A binational married gay couple became the first same sex partnership to successfully petition for an immigrant resident visa since the downfall of the Defense Of Marriage Act (DOMA).
“We feel amazingly euphoric knowing that our own government recognizes our own marriage and now we want our state to do the same,” Julian Marsh told WFOR-TV in an interview aired Sunday. “The only things we get in Broward County is, we can register as domestic partners and the only thing that gives us is visitation rights in the hospital.”
Marsh’s partner, Traian Popov, is a Bulgarian national, while Marsh has U.S. and Canadian citizenship. The couple got married in New York state, where marriage equality is legal, in October 2012. The Associated Press reported that, while Popov was able to remain in the U.S. while studying for his master’s degree in social studies, he and Marsh were prepared to move to another country if they could not secure him a visa.
“I wanted to stay with him forever in the country that we chose to be in,” Marsh told the AP.
But their fortunes changed when the Supreme Court struck DOMA down on June 26, ruling in a 5-4 decision that same sex couples married in states sanctioning their union were eligible for visas and other federal benefits. Two days later, Popov was notified via email that his petition had been approved.
“It was just kind of a shock, like winning the lottery,” Marsh told the New York Times. “The amazing overwhelming fact is that the government said yes, and my husband and I can live in the country we chose and we love and want to stay in.”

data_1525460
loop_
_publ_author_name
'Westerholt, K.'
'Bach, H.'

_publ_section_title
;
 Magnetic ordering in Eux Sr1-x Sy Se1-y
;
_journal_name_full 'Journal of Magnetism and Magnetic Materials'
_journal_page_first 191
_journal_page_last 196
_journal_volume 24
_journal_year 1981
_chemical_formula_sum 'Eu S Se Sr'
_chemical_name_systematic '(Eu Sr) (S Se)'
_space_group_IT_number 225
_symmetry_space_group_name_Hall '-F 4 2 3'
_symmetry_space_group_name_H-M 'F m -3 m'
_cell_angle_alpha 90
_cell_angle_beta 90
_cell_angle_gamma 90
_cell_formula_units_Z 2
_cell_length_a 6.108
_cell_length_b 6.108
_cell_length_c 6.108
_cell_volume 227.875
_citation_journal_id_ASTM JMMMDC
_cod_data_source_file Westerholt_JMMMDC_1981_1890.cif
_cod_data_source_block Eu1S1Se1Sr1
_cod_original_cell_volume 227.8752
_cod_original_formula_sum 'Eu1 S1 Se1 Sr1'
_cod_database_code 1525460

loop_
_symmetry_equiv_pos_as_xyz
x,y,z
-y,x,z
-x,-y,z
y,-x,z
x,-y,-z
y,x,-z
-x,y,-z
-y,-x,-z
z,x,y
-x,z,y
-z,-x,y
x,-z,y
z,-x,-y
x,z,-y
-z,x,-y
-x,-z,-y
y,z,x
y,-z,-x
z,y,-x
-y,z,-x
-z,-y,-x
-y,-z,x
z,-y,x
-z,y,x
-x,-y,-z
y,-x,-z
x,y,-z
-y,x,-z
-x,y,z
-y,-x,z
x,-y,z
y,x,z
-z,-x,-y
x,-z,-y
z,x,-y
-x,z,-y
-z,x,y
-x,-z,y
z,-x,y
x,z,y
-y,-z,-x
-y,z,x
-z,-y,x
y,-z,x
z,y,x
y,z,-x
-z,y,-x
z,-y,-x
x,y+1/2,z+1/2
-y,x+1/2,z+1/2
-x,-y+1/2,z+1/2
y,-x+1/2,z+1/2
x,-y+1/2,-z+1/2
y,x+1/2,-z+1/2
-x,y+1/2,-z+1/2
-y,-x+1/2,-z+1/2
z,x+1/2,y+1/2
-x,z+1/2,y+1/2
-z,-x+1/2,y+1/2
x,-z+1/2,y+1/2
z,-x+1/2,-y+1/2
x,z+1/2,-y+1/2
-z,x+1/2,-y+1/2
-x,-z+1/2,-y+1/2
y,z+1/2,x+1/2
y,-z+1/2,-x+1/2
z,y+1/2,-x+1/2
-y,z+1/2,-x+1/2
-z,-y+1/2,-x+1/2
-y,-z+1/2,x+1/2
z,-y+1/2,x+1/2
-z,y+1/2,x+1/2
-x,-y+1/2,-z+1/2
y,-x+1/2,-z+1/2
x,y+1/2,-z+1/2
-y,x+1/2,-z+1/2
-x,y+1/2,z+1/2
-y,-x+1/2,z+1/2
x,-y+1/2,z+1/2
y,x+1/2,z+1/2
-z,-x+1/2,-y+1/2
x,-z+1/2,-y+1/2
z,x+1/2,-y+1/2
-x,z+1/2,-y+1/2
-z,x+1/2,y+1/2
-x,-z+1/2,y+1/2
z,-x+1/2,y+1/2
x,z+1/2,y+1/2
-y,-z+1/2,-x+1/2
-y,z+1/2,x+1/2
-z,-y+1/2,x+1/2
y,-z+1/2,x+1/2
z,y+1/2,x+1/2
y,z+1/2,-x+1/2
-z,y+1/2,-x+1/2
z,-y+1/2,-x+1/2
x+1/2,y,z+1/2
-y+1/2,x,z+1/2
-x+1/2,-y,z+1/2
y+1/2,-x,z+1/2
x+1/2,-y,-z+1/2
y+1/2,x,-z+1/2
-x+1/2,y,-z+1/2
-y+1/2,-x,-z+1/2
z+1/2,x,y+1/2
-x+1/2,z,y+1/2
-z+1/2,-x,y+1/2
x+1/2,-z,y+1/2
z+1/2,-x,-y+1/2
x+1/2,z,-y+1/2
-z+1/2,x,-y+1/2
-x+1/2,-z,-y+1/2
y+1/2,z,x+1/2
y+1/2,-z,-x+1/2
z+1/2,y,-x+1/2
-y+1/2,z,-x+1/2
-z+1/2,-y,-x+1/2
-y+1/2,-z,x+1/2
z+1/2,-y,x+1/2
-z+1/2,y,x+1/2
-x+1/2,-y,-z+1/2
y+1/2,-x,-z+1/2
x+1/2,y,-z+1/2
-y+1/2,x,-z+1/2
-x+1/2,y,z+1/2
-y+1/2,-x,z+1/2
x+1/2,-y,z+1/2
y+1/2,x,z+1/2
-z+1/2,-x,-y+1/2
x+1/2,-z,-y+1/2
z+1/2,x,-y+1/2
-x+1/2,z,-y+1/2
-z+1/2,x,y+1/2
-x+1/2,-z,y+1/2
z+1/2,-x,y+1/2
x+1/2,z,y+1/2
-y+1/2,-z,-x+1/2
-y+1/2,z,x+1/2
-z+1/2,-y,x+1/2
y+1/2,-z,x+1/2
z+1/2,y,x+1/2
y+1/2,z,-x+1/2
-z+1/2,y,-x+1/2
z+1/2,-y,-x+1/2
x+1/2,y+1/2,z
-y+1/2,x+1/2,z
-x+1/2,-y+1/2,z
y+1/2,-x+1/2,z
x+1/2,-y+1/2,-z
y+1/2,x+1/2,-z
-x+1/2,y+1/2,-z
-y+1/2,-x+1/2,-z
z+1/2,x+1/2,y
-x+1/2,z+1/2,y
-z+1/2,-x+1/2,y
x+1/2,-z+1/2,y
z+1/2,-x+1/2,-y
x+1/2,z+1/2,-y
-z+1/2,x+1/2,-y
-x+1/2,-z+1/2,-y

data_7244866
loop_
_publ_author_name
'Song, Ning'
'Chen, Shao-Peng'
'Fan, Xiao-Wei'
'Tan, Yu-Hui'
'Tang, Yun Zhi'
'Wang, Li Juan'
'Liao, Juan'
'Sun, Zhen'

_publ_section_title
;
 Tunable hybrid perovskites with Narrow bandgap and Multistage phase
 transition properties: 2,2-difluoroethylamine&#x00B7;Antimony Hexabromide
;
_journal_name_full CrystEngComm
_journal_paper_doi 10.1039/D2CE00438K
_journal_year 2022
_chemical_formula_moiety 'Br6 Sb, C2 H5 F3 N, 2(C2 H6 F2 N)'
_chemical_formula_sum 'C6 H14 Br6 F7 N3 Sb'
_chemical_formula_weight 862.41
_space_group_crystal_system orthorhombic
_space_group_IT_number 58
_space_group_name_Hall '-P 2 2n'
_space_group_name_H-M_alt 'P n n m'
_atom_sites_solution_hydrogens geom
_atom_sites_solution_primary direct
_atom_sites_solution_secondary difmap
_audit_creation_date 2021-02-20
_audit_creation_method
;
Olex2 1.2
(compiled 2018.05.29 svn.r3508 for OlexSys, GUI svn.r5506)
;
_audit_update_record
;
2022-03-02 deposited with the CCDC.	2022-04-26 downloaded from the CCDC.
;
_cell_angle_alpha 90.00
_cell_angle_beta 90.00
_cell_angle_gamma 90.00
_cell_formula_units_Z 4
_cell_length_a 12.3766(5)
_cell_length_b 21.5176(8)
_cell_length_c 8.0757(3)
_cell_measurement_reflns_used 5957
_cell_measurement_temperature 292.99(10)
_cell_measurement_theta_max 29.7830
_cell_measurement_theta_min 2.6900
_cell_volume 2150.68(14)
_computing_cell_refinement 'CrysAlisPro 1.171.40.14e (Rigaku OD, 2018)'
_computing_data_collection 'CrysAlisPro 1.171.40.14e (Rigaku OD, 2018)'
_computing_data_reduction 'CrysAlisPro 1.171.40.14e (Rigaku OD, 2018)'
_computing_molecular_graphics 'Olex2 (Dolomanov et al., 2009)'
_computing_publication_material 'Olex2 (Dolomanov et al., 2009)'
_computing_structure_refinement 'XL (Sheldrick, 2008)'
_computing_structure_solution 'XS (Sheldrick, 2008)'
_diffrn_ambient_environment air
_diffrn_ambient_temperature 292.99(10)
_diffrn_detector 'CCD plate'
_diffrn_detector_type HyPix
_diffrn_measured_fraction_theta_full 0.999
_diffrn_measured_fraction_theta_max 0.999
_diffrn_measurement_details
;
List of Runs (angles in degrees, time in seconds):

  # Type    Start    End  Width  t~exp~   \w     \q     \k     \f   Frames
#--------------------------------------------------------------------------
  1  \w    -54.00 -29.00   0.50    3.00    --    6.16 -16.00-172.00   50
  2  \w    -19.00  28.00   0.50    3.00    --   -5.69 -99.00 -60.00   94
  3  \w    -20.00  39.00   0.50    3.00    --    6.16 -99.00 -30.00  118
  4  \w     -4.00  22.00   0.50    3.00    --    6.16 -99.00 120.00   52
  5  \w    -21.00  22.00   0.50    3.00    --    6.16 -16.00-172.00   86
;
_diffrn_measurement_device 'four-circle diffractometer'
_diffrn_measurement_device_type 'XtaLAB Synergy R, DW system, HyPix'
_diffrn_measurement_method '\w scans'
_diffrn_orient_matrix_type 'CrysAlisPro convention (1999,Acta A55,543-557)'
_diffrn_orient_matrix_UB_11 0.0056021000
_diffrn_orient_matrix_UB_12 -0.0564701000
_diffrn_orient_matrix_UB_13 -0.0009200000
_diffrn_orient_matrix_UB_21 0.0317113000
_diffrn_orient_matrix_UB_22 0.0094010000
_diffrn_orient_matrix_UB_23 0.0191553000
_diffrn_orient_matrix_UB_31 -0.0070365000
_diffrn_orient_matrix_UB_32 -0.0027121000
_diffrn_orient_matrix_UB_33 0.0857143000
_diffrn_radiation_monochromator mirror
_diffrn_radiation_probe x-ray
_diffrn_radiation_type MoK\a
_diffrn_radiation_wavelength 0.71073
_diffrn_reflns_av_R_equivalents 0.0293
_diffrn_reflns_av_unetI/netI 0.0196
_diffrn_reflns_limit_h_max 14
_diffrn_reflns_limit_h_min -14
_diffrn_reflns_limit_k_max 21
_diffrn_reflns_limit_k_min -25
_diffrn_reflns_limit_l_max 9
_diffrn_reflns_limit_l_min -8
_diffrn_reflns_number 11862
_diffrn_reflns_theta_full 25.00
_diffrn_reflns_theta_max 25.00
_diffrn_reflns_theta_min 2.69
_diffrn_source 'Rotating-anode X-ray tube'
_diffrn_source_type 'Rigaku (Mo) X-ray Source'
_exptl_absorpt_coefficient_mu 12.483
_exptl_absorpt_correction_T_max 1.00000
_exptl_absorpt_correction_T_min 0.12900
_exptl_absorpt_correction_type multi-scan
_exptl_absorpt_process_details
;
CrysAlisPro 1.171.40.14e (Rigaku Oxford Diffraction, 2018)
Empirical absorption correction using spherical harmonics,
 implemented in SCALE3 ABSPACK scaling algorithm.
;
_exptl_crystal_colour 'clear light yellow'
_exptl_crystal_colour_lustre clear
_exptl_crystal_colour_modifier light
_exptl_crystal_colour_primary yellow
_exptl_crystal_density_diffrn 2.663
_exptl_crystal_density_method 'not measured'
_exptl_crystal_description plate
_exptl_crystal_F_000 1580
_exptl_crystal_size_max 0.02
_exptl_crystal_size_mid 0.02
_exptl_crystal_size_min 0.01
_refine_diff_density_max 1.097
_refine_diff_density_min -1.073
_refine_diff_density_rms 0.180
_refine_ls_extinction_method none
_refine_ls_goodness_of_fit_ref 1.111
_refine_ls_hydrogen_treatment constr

The couple’s lawyer, Lavi Soloway, also took their case into the public eye through the DOMA Project, an activist group he co-founded. Soloway told the AP the organization has filed about 100 similar petitions in the past three years, and expects more approvals to follow in the wake of the high court’s ruling.
WFOR also reported that the defeat of DOMA could also pave the way for challenges against same sex marriage bans at the state level.
“We would like our marriage to be recognized even in a state where it wasn’t performed in,” Popov told the AP. “We want civil recognition.”
Watch WFOR’s report on the good news for Marsh and Popov, aired Sunday, below.
[Image via The DOMA Project Facebook page]